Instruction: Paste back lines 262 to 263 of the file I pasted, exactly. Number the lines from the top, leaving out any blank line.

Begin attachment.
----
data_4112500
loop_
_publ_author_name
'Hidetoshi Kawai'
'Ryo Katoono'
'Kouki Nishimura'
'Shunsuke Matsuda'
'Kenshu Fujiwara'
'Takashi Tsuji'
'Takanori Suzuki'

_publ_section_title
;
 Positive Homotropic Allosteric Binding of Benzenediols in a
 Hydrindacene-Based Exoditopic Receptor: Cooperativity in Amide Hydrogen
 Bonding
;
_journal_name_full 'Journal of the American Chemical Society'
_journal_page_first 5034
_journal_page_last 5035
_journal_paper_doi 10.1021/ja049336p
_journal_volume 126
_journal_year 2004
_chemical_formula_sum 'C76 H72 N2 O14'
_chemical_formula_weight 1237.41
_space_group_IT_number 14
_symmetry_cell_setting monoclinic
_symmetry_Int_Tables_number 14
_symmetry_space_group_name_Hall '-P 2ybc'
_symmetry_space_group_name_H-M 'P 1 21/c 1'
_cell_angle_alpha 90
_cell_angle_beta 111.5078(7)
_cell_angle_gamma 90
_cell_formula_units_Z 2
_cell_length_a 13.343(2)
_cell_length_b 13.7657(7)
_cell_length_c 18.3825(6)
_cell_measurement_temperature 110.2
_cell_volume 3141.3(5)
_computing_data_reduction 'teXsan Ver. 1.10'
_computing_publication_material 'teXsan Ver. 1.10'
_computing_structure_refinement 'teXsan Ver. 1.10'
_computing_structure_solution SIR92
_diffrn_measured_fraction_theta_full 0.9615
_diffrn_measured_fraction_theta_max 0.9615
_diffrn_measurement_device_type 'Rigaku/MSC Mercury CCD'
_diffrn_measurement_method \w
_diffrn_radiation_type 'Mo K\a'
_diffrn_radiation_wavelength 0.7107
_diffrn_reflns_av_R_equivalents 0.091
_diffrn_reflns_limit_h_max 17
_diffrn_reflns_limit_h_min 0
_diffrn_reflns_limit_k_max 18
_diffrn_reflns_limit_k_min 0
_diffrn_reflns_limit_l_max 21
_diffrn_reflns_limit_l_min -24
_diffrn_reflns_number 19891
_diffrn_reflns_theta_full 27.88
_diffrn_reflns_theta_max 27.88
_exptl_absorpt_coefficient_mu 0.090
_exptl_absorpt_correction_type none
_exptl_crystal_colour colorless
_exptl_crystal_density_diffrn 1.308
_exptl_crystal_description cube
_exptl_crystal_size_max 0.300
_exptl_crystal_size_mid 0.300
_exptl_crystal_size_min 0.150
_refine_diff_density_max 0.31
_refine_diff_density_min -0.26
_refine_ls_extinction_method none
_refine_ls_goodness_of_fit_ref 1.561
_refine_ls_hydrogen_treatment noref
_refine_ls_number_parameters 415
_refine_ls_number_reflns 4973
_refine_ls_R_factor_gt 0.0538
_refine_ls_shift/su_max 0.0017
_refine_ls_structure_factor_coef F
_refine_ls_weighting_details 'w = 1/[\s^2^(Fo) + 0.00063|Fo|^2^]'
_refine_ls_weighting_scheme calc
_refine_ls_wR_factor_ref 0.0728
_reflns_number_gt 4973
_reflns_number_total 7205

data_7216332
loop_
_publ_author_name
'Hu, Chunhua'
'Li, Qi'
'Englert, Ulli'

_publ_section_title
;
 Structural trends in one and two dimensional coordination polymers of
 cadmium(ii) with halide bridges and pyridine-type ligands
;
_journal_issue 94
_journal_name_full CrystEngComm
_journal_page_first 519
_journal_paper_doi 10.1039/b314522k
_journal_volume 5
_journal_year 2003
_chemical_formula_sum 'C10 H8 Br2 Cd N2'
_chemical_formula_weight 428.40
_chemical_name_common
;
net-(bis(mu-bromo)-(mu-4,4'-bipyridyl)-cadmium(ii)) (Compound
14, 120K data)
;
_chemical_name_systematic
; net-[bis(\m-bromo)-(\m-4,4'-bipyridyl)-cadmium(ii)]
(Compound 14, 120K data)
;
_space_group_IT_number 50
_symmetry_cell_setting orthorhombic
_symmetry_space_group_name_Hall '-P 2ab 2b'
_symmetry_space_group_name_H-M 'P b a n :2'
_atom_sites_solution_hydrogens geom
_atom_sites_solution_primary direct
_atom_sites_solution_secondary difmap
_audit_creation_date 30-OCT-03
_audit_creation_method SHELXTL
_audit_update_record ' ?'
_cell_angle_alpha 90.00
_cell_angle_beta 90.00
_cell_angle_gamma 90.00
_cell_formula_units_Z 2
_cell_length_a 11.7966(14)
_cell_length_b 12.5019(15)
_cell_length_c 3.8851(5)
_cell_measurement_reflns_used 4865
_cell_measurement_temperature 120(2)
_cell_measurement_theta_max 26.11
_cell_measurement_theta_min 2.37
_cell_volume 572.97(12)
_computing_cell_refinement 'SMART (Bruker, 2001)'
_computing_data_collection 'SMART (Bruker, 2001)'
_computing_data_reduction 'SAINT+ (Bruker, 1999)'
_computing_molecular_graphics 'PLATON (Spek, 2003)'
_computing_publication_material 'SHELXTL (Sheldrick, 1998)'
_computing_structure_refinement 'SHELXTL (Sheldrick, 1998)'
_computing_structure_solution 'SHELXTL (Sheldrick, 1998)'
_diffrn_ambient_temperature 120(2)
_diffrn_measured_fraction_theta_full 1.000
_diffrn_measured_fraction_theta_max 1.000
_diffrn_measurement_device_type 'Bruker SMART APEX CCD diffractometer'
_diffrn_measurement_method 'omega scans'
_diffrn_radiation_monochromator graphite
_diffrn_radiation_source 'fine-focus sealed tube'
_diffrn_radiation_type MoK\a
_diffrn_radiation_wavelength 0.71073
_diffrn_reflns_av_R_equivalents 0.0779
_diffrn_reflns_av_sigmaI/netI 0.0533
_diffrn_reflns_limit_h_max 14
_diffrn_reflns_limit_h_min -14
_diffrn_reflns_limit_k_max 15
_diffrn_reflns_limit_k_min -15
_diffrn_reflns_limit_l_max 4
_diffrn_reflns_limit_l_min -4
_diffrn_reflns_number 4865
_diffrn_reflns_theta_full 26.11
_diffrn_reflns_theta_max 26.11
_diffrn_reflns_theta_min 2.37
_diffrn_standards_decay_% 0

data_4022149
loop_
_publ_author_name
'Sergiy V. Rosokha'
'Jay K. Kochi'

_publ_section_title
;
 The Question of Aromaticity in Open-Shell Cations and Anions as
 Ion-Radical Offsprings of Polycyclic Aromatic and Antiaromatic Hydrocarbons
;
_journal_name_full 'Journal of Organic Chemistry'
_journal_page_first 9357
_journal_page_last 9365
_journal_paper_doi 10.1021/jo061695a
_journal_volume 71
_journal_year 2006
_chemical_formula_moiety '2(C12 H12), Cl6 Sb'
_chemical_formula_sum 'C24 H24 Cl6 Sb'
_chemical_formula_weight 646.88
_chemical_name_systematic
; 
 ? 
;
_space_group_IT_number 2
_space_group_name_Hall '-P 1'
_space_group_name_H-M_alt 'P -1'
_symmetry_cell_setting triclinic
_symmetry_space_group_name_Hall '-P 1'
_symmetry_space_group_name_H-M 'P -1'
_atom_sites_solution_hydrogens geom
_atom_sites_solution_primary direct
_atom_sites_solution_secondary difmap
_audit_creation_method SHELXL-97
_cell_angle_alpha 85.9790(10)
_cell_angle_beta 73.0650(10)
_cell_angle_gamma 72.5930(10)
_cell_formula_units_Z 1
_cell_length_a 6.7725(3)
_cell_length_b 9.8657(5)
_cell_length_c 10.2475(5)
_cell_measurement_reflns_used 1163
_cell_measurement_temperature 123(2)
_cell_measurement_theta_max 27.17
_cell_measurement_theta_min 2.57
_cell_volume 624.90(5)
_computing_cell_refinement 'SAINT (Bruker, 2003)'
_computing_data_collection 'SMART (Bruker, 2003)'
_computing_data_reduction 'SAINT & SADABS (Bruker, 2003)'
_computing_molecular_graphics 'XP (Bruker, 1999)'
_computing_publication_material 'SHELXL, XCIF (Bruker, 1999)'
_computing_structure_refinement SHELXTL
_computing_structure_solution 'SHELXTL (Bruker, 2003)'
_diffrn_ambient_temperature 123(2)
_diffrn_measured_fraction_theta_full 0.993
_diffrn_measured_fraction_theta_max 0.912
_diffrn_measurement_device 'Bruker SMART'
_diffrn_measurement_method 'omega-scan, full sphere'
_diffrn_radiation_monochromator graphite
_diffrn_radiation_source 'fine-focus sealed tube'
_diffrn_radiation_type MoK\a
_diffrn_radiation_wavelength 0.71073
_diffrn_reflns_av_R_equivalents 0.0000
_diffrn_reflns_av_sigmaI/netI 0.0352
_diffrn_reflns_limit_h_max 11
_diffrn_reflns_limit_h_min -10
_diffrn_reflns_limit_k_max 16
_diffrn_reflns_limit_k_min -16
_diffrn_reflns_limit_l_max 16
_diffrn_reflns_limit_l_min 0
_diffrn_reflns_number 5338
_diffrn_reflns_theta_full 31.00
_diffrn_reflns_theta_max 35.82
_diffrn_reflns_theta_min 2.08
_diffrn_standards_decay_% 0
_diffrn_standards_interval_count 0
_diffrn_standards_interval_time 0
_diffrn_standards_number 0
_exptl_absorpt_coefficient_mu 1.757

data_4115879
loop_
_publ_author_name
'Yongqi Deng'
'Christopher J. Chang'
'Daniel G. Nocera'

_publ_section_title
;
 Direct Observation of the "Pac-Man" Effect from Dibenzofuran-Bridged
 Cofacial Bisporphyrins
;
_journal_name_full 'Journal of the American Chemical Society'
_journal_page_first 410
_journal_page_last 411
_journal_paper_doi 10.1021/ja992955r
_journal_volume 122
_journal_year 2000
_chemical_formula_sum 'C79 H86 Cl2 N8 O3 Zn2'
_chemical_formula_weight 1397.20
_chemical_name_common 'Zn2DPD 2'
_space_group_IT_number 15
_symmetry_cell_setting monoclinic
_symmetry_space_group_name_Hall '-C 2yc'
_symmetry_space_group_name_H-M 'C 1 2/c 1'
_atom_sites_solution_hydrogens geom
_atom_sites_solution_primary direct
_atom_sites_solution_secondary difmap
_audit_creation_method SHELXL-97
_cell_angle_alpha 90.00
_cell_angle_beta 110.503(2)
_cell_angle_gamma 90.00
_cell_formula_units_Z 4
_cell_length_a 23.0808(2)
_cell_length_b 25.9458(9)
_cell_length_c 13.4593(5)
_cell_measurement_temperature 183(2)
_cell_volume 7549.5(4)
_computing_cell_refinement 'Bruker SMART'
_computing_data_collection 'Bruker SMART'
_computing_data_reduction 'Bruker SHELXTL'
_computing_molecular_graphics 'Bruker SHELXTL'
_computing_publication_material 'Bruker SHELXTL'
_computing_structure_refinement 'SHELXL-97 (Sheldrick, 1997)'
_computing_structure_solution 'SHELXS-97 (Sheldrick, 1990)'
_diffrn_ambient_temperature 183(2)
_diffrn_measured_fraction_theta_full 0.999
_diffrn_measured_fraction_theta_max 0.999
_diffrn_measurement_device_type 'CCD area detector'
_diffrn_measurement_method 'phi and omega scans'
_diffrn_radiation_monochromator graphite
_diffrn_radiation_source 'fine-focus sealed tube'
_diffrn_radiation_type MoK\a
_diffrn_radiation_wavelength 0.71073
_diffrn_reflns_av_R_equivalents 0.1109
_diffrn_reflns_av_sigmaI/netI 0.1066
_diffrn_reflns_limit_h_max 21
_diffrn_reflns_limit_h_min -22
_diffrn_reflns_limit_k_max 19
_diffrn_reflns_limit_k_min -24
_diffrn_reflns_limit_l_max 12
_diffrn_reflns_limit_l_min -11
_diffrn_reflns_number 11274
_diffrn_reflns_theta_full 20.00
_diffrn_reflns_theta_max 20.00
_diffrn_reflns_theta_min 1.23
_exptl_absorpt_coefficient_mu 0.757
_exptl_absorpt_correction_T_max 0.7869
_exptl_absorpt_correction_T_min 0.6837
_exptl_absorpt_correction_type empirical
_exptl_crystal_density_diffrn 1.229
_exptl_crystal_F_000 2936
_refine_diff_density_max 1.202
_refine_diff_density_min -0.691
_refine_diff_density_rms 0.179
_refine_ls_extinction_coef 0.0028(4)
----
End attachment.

_symmetry_space_group_name_H-M 'C 1 2/c 1'
_atom_sites_solution_hydrogens geom